When she says ‘soul’ she is talking about her heart and mind that experiences and manifests (gilui) the divine presence (shekinah) she is experiencing in her spirit which is joy. Or to flip it around the other way, God has filled her spirit with joy and, as she is open to God, she experiences this in her soul. She is literally a walking, talking, amplifier for God! No wonder she bursts into song! The joy being expressed through her cannot be contained!

This leads me to my final question, how can we experience the presence of God? I know, for some, they long to experience God and feel somewhat ‘disconnected’. Well, I do not have all the answers, but I can make some suggestions which may or may not be helpful.

Firstly, ask for the Holy Spirit to fill you. This can only come through recognising our need to be made holy through Jesus Christ, and accepting him as Lord. We cannot be filled until we are cleansed, and that is a free gift if we are willing to accept it. The Spirit of God does not dwell in a person where uninvited.

Secondly, once we have been filled with God’s Spirit, we need to open ourselves to God (kavanah) and this means being willing to open our hearts and minds to God, to allow ourselves to feel and think. If we repress our feelings or thoughts then we repress the ability to feel divine emotions and think divine thoughts. For some of us, this repression is cultural — we live in a very undemonstrative society, worry about what others will think, and feel very self-conscious in public. For others, we repress our feelings due to past hurts and traumas, and disallow ourselves to feel, in which case, there is some re-learning to do.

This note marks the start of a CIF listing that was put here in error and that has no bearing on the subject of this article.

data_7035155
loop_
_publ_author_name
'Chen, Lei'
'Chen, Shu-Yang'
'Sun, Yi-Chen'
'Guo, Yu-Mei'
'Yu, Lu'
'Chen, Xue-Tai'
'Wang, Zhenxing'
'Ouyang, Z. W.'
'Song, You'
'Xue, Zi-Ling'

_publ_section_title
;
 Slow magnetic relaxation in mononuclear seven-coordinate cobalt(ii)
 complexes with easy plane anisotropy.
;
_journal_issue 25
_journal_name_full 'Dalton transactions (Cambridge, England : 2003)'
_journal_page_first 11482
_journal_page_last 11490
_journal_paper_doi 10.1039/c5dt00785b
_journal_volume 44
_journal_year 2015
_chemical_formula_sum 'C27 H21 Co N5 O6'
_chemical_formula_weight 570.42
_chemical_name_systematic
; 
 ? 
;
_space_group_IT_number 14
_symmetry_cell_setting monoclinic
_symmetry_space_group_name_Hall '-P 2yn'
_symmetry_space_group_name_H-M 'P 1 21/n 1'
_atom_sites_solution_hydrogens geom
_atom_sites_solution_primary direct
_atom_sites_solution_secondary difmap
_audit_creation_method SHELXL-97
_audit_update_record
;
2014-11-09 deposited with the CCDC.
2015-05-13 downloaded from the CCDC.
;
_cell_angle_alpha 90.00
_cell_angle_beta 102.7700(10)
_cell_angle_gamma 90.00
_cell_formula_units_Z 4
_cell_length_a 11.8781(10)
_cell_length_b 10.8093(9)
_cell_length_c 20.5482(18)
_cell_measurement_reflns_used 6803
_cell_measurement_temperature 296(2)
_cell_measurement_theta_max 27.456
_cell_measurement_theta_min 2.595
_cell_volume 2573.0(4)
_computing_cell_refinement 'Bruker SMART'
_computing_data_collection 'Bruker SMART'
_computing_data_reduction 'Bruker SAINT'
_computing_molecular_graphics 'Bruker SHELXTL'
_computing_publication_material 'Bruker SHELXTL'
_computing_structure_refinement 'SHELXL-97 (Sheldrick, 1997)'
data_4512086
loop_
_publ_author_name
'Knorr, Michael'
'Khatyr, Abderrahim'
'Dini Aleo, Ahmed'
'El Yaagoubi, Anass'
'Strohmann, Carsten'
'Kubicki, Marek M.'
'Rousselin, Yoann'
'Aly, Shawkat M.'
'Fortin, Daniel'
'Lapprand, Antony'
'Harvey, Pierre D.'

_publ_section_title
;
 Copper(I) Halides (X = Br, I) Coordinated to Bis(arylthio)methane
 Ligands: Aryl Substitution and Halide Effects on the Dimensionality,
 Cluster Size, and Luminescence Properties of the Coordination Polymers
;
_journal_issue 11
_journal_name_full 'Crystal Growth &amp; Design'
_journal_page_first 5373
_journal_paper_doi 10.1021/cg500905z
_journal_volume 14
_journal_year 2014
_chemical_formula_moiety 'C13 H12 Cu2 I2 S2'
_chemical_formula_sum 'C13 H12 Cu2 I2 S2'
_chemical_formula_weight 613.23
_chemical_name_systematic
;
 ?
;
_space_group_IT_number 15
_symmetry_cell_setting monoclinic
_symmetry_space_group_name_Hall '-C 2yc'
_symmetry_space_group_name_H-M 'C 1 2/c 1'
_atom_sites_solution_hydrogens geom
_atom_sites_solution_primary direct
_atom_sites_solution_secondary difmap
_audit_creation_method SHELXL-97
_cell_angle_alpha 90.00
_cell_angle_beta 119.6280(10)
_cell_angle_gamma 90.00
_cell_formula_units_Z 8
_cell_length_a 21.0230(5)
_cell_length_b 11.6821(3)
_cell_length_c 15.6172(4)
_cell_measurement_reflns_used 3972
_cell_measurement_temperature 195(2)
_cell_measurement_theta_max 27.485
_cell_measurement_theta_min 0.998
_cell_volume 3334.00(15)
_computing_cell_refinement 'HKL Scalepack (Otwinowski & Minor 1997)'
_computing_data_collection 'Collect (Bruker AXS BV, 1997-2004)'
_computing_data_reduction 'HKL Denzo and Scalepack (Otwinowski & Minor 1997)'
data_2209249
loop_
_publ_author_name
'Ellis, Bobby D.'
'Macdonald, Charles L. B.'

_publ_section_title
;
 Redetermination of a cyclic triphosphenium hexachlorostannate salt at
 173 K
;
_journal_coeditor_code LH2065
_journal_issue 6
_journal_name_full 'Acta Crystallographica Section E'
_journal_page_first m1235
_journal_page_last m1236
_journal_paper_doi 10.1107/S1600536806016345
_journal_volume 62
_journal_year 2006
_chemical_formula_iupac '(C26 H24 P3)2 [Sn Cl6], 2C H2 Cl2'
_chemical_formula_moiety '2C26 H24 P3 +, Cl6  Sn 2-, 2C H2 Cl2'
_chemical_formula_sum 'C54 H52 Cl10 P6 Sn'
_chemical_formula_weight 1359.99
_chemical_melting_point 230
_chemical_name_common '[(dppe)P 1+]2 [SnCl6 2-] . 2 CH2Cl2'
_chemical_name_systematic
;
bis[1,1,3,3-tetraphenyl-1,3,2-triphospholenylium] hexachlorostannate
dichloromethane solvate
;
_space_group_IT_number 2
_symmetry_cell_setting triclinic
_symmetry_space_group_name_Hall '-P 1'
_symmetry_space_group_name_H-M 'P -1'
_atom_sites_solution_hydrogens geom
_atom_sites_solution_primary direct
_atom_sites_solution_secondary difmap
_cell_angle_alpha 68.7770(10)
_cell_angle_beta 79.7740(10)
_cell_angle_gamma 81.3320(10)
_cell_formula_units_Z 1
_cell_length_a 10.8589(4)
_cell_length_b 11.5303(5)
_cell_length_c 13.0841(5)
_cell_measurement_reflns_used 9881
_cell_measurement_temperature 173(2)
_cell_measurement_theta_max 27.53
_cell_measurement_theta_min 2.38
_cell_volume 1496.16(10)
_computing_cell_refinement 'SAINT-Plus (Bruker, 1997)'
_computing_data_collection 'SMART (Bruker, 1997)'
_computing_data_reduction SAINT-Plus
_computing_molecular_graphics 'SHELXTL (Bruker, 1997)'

What I do know is that God is gentle, and wants to work with us, in us, and through us. God longs to lead us to a place where we experience the joy and peace of Christ. I love the prayer, said by Jesus, that can be read in John Chapter 14. I will leave you with this short excerpt:

“I have said these things to you while I am still with you. But the Advocate, the Holy Spirit, whom the Father will send in my name, will teach you everything and remind you of all that I have said to you. Peace I leave with you; my peace I give to you. I do not give to you as the world gives.” John 14.25-27